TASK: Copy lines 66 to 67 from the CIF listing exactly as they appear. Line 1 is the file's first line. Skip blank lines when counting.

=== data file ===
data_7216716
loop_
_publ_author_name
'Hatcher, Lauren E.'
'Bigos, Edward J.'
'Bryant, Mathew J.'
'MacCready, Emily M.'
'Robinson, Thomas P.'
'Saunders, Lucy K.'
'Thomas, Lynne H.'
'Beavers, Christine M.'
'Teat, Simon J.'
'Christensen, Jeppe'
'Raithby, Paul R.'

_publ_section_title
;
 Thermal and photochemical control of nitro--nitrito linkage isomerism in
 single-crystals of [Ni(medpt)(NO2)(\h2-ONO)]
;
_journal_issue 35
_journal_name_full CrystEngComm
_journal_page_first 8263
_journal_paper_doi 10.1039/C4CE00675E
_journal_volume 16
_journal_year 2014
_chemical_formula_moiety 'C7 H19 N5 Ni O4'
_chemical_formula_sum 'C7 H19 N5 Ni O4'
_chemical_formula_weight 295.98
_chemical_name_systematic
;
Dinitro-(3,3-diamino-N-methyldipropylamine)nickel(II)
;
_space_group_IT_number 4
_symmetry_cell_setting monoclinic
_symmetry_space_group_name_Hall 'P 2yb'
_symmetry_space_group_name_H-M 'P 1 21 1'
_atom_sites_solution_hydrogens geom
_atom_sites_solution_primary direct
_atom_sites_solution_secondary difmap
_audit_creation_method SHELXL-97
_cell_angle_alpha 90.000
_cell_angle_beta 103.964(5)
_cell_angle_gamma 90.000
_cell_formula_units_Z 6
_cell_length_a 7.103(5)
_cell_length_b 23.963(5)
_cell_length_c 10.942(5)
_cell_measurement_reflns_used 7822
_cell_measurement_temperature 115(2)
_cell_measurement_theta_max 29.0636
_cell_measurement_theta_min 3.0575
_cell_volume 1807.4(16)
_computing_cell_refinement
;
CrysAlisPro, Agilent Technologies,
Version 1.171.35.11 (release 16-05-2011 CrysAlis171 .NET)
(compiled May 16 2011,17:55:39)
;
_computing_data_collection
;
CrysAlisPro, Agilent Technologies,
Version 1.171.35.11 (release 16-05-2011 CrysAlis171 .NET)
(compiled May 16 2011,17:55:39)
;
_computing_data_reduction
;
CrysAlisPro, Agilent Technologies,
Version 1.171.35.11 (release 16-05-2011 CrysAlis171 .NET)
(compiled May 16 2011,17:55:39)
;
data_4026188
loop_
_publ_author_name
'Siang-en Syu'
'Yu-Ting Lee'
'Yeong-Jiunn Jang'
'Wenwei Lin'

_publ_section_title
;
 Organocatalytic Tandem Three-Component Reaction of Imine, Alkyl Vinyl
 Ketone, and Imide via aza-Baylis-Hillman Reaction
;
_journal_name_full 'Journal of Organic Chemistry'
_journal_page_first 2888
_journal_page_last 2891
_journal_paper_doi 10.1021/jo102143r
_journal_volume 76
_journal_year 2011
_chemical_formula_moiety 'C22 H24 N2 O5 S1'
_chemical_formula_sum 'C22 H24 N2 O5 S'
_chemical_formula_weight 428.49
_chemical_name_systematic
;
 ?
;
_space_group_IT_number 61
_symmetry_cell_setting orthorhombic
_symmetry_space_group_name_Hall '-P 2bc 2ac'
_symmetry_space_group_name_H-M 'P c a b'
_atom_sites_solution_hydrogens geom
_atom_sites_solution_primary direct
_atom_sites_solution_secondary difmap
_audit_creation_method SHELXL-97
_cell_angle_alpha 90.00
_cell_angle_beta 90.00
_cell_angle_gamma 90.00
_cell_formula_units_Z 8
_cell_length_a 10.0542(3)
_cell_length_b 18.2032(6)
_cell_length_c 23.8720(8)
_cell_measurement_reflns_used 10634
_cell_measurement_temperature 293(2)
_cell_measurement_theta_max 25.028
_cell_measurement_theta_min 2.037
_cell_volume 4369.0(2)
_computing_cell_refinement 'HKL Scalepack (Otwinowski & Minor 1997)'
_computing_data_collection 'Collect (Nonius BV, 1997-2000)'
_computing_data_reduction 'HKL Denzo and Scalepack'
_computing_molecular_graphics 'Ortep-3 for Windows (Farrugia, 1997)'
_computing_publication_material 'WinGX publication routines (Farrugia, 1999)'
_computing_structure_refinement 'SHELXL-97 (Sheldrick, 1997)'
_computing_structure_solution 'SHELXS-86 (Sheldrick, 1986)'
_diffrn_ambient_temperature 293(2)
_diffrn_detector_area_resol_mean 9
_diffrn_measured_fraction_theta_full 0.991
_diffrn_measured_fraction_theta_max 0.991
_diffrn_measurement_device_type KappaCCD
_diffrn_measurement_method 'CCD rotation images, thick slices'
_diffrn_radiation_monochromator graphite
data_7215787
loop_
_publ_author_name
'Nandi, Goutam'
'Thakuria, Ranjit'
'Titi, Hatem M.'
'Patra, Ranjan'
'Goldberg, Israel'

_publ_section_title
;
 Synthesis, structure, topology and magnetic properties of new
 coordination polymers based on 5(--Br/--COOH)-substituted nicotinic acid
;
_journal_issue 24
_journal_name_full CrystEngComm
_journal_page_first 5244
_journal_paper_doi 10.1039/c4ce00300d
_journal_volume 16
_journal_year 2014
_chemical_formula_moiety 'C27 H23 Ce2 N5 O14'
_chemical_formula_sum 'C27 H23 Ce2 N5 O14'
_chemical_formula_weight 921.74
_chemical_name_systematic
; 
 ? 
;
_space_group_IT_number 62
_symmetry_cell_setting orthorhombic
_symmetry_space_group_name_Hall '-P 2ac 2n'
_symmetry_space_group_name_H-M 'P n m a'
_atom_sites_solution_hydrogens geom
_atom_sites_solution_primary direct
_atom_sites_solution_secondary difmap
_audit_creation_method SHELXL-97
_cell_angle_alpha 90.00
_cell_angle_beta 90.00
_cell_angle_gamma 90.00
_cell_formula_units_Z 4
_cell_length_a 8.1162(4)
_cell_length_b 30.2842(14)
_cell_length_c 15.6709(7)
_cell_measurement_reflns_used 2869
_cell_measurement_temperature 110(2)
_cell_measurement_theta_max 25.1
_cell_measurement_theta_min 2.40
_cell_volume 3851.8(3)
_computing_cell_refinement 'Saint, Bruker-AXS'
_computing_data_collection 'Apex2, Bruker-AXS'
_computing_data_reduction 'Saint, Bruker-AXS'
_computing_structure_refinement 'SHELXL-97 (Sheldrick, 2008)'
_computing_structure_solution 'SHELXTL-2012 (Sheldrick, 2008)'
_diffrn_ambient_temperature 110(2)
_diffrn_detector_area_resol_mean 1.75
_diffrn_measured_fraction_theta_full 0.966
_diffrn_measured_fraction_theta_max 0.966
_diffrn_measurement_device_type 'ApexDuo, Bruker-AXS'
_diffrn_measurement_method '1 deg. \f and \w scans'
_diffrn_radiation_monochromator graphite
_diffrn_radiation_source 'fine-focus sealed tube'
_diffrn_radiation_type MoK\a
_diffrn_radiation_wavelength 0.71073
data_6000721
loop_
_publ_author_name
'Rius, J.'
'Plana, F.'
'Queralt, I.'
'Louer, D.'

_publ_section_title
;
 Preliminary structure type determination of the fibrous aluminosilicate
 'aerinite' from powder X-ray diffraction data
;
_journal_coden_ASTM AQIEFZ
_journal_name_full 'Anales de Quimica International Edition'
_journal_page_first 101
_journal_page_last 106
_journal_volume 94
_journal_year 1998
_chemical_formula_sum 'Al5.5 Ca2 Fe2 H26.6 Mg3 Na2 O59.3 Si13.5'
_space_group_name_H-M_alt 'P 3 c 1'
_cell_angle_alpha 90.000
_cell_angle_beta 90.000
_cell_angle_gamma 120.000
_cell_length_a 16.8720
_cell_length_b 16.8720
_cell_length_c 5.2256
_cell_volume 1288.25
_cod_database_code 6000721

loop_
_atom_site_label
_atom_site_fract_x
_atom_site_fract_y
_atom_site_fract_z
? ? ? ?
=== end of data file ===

;
CrysAlisPro, Agilent Technologies,